ELEANOR HOLDRIDGE COULDN'T be more pleased to be directing the Alley Theatre world premiere of Lend Me A Soprano, playwright Ken Ludwig’s gender-flipped version of his Tony Award-winning play Lend Me A Tenor. Revised by Ludwig, this remix of one of the 20th century’s greatest farces, with the lead characters now re-imagined as women, retains all of the door-slamming, screwball madness of the original, but is imbued throughout with a more “feminine” subtext. “It’s a horrible thing to say,” laughs Holdridge, “but I wouldn’t want a man to be directing it!”
Lend Me A Tenor premiered in London’s West End in 1986 before making it to Broadway in 1989. It was Ludwig’s first play for Broadway and continues to be performed all over the world in dozens of languages. While the basic plot remains the same — a world-renowned opera star scheduled to perform at the Cleveland Grand Opera Company is, due to a series of marital-related misunderstandings and one or two too many tranquilizers, unable to take the stage — throughout the rehearsals, Holdridge and the cast discovered unexpected opportunities for nuance in what is, at its core, an over-the-top comedy of Shakespearean proportions. “In some ways it’s the same,” says Holdridge of the new play. “In some ways it’s incredibly different.”
The cast of Lend Me A Soprano includes Ellen Harvey as Lucille Wylie, the opera company’s tyrannical manager, Mia Pinero as Jo, Wylie’s timid assistant, and Alexandra Silber as Elena Firenzi, a fiery but burnt-out soprano who is scheduled to perform the lead in Bizet’s Carmen, a role that is traditionally a mezzo-soprano. “‘Lend me a mezzo’ doesn’t quite have the ring of ‘lend me a soprano,’” laughs Holdridge, who adds there are plenty of “opera in-jokes” throughout the script.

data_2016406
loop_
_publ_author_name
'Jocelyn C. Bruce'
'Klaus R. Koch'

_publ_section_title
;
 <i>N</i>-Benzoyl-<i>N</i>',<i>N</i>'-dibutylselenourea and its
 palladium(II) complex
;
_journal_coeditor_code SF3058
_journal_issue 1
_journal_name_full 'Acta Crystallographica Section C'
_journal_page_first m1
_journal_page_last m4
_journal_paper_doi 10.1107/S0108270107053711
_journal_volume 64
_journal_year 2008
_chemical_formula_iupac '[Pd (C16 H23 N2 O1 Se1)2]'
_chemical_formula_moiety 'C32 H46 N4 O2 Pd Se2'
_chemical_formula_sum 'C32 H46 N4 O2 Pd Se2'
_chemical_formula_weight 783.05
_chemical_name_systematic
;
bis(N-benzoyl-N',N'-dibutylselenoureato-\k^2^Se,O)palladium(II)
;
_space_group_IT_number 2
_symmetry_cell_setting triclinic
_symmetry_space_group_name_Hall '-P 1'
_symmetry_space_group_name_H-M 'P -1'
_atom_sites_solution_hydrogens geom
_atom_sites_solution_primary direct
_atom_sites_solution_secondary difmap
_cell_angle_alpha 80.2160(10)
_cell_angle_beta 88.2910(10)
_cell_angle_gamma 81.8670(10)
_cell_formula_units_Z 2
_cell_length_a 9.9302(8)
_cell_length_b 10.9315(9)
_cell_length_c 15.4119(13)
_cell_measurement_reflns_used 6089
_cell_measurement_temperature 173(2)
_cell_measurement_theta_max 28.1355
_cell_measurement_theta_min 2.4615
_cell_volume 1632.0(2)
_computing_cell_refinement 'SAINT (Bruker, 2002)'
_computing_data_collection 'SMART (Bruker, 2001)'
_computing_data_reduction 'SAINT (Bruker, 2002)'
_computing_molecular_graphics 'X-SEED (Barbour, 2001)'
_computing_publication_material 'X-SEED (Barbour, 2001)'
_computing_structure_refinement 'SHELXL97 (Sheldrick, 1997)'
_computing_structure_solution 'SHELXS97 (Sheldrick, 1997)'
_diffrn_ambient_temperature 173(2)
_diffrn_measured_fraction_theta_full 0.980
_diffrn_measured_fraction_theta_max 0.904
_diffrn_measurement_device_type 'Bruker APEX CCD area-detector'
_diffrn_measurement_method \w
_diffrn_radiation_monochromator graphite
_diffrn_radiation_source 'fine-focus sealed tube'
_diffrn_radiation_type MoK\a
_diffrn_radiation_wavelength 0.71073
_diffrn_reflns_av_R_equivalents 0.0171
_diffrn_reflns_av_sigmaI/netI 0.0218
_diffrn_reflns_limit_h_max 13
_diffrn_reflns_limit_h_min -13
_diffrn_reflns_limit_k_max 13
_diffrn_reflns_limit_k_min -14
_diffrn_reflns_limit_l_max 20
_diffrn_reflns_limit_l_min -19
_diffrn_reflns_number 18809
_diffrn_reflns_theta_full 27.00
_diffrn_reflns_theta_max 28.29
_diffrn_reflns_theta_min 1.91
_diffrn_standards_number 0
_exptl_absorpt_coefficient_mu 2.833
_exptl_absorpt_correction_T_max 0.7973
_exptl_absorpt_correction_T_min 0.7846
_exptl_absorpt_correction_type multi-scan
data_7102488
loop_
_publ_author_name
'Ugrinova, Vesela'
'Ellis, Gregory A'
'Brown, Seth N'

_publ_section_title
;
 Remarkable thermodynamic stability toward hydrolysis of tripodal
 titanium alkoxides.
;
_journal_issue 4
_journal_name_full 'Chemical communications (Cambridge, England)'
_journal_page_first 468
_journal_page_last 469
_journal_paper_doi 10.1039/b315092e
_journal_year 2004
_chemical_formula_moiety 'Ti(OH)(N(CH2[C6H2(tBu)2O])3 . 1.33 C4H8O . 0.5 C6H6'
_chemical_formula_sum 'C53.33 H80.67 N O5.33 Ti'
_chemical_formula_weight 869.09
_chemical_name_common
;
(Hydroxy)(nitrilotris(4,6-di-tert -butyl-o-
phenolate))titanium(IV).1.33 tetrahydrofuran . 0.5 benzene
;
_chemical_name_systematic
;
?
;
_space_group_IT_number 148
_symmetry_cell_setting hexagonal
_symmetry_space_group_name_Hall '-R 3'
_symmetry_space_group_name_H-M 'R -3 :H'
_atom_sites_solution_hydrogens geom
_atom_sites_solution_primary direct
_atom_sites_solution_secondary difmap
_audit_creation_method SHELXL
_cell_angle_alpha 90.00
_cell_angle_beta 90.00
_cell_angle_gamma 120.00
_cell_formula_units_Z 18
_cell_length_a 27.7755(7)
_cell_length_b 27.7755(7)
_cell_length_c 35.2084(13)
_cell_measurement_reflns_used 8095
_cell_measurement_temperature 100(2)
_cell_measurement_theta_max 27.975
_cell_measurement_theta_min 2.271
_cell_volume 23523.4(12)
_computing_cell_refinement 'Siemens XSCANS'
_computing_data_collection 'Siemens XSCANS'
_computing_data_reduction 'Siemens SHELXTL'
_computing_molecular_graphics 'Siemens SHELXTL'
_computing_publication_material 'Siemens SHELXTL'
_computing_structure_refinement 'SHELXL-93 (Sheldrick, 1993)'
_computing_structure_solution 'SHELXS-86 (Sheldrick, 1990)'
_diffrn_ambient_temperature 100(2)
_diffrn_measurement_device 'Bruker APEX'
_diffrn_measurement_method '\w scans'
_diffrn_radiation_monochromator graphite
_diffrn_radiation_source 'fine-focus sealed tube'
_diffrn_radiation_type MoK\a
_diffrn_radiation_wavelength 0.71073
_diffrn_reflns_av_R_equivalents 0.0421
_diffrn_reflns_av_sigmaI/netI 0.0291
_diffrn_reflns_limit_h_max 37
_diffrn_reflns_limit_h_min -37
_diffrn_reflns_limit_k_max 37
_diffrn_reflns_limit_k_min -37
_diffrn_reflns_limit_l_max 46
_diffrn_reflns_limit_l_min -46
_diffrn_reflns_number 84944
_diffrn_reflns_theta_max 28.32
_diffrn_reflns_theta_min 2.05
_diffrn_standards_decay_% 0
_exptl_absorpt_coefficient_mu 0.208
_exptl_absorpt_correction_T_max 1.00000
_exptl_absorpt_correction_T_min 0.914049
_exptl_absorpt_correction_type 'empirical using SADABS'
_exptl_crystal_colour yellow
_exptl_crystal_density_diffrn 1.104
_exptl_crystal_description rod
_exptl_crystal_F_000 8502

The dramatic differences between the two plays are apparent in how sexual situations, however awkward and ridiculous they may be, are acted out onstage. In one seduction scene, which originally featured the wiles (and legs!) of the opera company’s resident ingenue, the roles reversed as Leo (played by Steven Good), an ambitious and “absolutely fabulous looking tenor,” comes on to Jo who doesn’t reciprocate, but clearly has a crush on the guy. Under Holdridge’s direction, Good plays the scene not so much like a Lothario, but as a man who is at ease with his sexuality. “He’s not so much coming on to her as he is exuding the charm that he has,” says Holdridge. “So many conversations in the rehearsal room and with Ken have been about making sure the women in Lend Me A Soprano have agency in their sexual desires.”
And then there’s the scene where Elena, who has, as Holdridge puts it, “lost the feeling for her art,” attempts to instruct Jo in the art of operatic singing. Whereas in Lend Me A Tenor, the scene is played with maximum buffoonery, the exchange between Silber and Pinero is more warmhearted, even affectionate. “It seems very female, this idea of teaching,” says Holdridge. “This moment doesn’t just teach the young student; it also brings hope and life and joy in the art back to the somewhat jaded soprano.”
Both Holdridge and Ludwig hope to see Lend Me A Soprano become as popular as its predecessor, while remaining a unique 21st century spin on the classic tropes of traditional Broadway farce.
“I think the original Lend Me A Tenor had a lot of heart,” says Holdridge. “But because the main characters in Lend Me A Soprano are women, there’s more latitude to find real love between the characters. There’s a sense that these women are strong and need each other.”
Lend Me A Soprano opens Wednesday, Sept. 21 and runs through Oct. 9.
Mia Pinero in Alley Theatre’s production of Ken Ludwig’s Lend Me A Soprano.
Alexandra Silber in Alley Theatre’s production of Ken Ludwig’s Lend Me A Soprano.
Mia Pinero, Ellen Harvey, and Alexandra Silber in Alley Theatre’s production of Ken Ludwig’s Lend Me A Soprano.
Ellen Harvey in Alley Theatre’s production of Ken Ludwig’s Lend Me A Soprano